Almost relentless peril besets two resourceful girls who seek a miracle cure for their ailing newborn sister in Vermont’s mountains.
Maple, 9 1/2, and her older sister Dawn set out in search of the “Wise Woman of the Mountain,” a folkloric formation in the Green Mountains, and “her” curative waters. What ensues is nonstop danger, making for fast reading. This doesn’t add up to necessarily believable reading, however, as the sisters’ adventures, which include encounters with a bear, rapids and poachers, would daunt adults with wilderness experience. While readers will turn pages to discover how all this is resolved and will sympathize with the girls’ motives for the trek, they’ll likely not buy that youngsters of these ages would believe in a magical presence and potion, and the sheer number of dangers strains credulity. Disappointing is the butterfly metaphor: Maple continually notices a monarch that acts as an encouraging totem and spirit guide at various dramatic stages throughout the novel. In the end, this turns out to be an unnecessary motif, because the girls ultimately learn that love and pulling together are really what effect miracles. Maple’s first-person/present-tense, sometimes repetitive narration, which places readers in every hazardous moment, sometimes gets bogged down with inconsistent use of contractions.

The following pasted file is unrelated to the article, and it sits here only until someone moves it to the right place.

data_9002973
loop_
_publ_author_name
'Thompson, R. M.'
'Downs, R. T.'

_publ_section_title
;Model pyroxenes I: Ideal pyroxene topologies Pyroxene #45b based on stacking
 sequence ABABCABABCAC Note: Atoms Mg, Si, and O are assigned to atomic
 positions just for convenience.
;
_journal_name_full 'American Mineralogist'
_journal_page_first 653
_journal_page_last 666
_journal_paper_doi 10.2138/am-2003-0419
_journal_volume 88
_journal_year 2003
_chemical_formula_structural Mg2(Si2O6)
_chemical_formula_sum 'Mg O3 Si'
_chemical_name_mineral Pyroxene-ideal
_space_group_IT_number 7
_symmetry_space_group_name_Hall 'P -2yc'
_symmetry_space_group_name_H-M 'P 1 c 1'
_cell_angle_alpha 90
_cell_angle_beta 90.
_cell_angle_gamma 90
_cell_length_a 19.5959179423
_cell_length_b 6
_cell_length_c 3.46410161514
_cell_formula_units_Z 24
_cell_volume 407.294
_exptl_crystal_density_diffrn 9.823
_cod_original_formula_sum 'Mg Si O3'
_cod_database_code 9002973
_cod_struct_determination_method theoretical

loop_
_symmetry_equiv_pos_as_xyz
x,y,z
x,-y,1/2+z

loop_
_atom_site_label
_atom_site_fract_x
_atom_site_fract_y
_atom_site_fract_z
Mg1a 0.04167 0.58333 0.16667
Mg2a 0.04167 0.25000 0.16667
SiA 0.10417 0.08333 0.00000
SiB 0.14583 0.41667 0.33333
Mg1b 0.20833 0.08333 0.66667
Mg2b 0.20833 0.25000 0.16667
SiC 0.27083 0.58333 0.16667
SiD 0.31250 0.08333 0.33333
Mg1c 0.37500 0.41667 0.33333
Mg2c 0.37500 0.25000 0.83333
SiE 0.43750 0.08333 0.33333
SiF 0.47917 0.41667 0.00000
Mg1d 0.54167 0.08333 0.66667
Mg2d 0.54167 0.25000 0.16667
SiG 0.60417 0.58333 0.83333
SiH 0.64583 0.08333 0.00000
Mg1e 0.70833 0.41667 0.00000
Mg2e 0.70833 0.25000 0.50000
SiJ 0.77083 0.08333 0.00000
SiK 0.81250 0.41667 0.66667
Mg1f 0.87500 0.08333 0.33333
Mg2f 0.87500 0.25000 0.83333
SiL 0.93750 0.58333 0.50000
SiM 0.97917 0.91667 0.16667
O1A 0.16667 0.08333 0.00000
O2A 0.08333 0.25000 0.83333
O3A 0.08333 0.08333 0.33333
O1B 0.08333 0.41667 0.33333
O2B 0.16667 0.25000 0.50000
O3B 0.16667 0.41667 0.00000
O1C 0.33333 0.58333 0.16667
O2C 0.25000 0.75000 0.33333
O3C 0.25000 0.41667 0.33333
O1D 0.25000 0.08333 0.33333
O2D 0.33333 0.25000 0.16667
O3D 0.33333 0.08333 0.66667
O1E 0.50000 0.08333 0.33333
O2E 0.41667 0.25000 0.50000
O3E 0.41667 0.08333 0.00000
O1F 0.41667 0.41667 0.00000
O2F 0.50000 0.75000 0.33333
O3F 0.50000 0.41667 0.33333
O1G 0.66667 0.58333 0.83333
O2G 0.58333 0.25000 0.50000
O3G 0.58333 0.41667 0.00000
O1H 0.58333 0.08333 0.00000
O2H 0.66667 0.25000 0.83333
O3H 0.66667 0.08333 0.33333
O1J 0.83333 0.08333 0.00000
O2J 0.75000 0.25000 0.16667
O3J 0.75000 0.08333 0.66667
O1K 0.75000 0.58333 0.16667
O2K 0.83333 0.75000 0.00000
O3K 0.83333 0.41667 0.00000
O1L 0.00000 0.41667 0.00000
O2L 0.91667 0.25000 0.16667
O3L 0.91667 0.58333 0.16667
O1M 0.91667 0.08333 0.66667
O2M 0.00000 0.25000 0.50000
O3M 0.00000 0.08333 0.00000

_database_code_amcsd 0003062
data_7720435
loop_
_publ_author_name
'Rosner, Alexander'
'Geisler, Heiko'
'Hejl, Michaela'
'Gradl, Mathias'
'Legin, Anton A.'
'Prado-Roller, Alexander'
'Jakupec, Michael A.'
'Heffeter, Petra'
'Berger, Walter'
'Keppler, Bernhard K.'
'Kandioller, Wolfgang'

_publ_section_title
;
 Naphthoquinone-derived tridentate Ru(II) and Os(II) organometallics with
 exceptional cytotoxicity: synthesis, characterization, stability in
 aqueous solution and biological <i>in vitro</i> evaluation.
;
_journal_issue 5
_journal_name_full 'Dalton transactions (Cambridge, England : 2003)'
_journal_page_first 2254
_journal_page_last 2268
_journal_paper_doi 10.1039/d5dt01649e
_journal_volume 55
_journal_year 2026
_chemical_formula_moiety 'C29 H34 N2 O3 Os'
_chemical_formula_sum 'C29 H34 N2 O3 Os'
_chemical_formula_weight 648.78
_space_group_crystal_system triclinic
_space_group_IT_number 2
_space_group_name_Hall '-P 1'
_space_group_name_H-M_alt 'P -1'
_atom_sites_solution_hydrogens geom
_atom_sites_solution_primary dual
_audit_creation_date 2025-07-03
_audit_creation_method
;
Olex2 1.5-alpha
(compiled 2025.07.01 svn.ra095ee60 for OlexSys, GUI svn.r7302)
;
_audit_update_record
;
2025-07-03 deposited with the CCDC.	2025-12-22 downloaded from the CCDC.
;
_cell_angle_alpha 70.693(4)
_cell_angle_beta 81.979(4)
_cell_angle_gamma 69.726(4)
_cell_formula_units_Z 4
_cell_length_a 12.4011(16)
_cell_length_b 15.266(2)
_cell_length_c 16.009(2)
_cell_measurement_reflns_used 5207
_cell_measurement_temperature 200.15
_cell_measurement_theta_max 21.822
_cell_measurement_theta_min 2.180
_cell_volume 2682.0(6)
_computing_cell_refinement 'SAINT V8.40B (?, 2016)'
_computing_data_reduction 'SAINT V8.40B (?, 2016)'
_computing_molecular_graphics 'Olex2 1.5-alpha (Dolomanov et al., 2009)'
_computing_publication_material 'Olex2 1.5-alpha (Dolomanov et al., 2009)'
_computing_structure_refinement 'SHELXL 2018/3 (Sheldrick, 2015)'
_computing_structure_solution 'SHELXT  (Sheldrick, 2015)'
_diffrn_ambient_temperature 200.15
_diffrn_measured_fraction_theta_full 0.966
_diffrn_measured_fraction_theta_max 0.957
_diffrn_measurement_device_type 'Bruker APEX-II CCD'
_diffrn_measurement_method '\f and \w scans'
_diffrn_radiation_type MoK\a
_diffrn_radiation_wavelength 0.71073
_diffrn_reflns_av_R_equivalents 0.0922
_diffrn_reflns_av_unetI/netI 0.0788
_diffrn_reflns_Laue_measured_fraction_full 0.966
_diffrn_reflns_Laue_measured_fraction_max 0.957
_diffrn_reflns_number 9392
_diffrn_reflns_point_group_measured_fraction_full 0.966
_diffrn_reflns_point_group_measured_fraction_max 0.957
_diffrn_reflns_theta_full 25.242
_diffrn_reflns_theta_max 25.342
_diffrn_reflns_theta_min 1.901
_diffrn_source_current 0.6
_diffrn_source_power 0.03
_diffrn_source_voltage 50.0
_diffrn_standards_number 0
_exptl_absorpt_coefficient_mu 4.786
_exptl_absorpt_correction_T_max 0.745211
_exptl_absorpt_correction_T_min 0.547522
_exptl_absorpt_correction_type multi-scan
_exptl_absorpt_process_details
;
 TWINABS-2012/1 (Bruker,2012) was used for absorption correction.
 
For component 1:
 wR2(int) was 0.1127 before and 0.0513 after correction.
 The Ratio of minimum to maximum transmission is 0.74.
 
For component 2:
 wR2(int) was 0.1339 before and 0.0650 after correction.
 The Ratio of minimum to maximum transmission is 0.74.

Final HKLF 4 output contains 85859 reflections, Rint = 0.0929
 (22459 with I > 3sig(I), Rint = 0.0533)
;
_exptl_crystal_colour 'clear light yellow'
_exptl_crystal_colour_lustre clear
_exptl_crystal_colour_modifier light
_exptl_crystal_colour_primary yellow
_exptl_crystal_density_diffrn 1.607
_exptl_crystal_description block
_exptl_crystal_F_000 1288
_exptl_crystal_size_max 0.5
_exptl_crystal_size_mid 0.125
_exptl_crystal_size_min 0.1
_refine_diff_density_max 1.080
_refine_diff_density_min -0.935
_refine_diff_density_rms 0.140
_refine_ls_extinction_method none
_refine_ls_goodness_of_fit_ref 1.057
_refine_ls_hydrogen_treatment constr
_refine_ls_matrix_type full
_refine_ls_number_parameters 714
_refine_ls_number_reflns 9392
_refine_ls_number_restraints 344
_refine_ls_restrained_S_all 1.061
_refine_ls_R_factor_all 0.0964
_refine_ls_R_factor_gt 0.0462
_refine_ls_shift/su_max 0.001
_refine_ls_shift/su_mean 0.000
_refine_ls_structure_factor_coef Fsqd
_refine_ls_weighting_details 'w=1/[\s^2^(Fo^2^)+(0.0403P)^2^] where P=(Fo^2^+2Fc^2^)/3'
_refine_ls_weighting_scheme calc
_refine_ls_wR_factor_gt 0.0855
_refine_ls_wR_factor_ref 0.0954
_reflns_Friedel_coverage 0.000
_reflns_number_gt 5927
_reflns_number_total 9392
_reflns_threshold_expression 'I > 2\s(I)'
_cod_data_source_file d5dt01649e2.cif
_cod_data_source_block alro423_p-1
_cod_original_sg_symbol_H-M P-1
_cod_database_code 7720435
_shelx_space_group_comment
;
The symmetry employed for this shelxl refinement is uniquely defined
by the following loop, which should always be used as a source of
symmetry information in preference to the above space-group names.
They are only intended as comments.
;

A generally realistic portrait of sisterly conflict, and undemanding readers will enjoy the fast-paced action. (Adventure. 9-12)